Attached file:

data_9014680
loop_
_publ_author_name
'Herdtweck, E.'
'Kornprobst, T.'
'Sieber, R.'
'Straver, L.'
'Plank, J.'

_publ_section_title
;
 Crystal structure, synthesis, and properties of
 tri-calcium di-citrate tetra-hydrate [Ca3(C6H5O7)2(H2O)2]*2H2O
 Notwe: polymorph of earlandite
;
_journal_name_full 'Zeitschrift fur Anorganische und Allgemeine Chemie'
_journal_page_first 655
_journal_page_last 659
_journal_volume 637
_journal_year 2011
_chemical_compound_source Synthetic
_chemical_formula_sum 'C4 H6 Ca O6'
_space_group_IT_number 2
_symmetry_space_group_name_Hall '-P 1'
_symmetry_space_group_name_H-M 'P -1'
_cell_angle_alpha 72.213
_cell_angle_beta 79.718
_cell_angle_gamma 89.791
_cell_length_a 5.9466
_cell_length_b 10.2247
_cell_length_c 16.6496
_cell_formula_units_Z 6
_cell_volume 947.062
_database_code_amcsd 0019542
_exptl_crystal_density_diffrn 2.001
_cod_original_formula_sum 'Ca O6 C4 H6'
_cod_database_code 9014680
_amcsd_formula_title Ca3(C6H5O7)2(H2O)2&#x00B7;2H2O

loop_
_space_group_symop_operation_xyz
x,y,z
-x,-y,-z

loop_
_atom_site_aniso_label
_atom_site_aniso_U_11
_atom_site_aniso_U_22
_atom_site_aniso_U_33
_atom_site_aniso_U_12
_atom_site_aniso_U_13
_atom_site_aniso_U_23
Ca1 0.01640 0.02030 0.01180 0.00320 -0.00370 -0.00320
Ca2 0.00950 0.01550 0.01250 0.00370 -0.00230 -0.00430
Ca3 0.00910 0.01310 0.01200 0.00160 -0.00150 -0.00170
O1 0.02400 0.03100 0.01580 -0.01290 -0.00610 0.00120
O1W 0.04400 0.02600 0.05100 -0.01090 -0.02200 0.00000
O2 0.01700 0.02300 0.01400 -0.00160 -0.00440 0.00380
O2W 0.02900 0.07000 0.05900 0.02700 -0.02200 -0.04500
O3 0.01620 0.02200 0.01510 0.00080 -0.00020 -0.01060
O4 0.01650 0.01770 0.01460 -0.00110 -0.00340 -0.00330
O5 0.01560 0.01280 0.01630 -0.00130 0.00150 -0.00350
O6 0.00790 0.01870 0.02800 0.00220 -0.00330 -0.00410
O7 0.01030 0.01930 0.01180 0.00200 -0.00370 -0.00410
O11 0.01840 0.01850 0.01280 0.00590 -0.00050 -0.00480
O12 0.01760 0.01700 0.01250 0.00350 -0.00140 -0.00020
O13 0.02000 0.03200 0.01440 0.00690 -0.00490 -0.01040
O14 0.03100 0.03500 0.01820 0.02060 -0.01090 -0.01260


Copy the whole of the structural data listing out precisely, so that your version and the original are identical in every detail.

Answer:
data_9014680
loop_
_publ_author_name
'Herdtweck, E.'
'Kornprobst, T.'
'Sieber, R.'
'Straver, L.'
'Plank, J.'

_publ_section_title
;
 Crystal structure, synthesis, and properties of
 tri-calcium di-citrate tetra-hydrate [Ca3(C6H5O7)2(H2O)2]*2H2O
 Notwe: polymorph of earlandite
;
_journal_name_full 'Zeitschrift fur Anorganische und Allgemeine Chemie'
_journal_page_first 655
_journal_page_last 659
_journal_volume 637
_journal_year 2011
_chemical_compound_source Synthetic
_chemical_formula_sum 'C4 H6 Ca O6'
_space_group_IT_number 2
_symmetry_space_group_name_Hall '-P 1'
_symmetry_space_group_name_H-M 'P -1'
_cell_angle_alpha 72.213
_cell_angle_beta 79.718
_cell_angle_gamma 89.791
_cell_length_a 5.9466
_cell_length_b 10.2247
_cell_length_c 16.6496
_cell_formula_units_Z 6
_cell_volume 947.062
_database_code_amcsd 0019542
_exptl_crystal_density_diffrn 2.001
_cod_original_formula_sum 'Ca O6 C4 H6'
_cod_database_code 9014680
_amcsd_formula_title Ca3(C6H5O7)2(H2O)2&#x00B7;2H2O

loop_
_space_group_symop_operation_xyz
x,y,z
-x,-y,-z

loop_
_atom_site_aniso_label
_atom_site_aniso_U_11
_atom_site_aniso_U_22
_atom_site_aniso_U_33
_atom_site_aniso_U_12
_atom_site_aniso_U_13
_atom_site_aniso_U_23
Ca1 0.01640 0.02030 0.01180 0.00320 -0.00370 -0.00320
Ca2 0.00950 0.01550 0.01250 0.00370 -0.00230 -0.00430
Ca3 0.00910 0.01310 0.01200 0.00160 -0.00150 -0.00170
O1 0.02400 0.03100 0.01580 -0.01290 -0.00610 0.00120
O1W 0.04400 0.02600 0.05100 -0.01090 -0.02200 0.00000
O2 0.01700 0.02300 0.01400 -0.00160 -0.00440 0.00380
O2W 0.02900 0.07000 0.05900 0.02700 -0.02200 -0.04500
O3 0.01620 0.02200 0.01510 0.00080 -0.00020 -0.01060
O4 0.01650 0.01770 0.01460 -0.00110 -0.00340 -0.00330
O5 0.01560 0.01280 0.01630 -0.00130 0.00150 -0.00350
O6 0.00790 0.01870 0.02800 0.00220 -0.00330 -0.00410
O7 0.01030 0.01930 0.01180 0.00200 -0.00370 -0.00410
O11 0.01840 0.01850 0.01280 0.00590 -0.00050 -0.00480
O12 0.01760 0.01700 0.01250 0.00350 -0.00140 -0.00020
O13 0.02000 0.03200 0.01440 0.00690 -0.00490 -0.01040
O14 0.03100 0.03500 0.01820 0.02060 -0.01090 -0.01260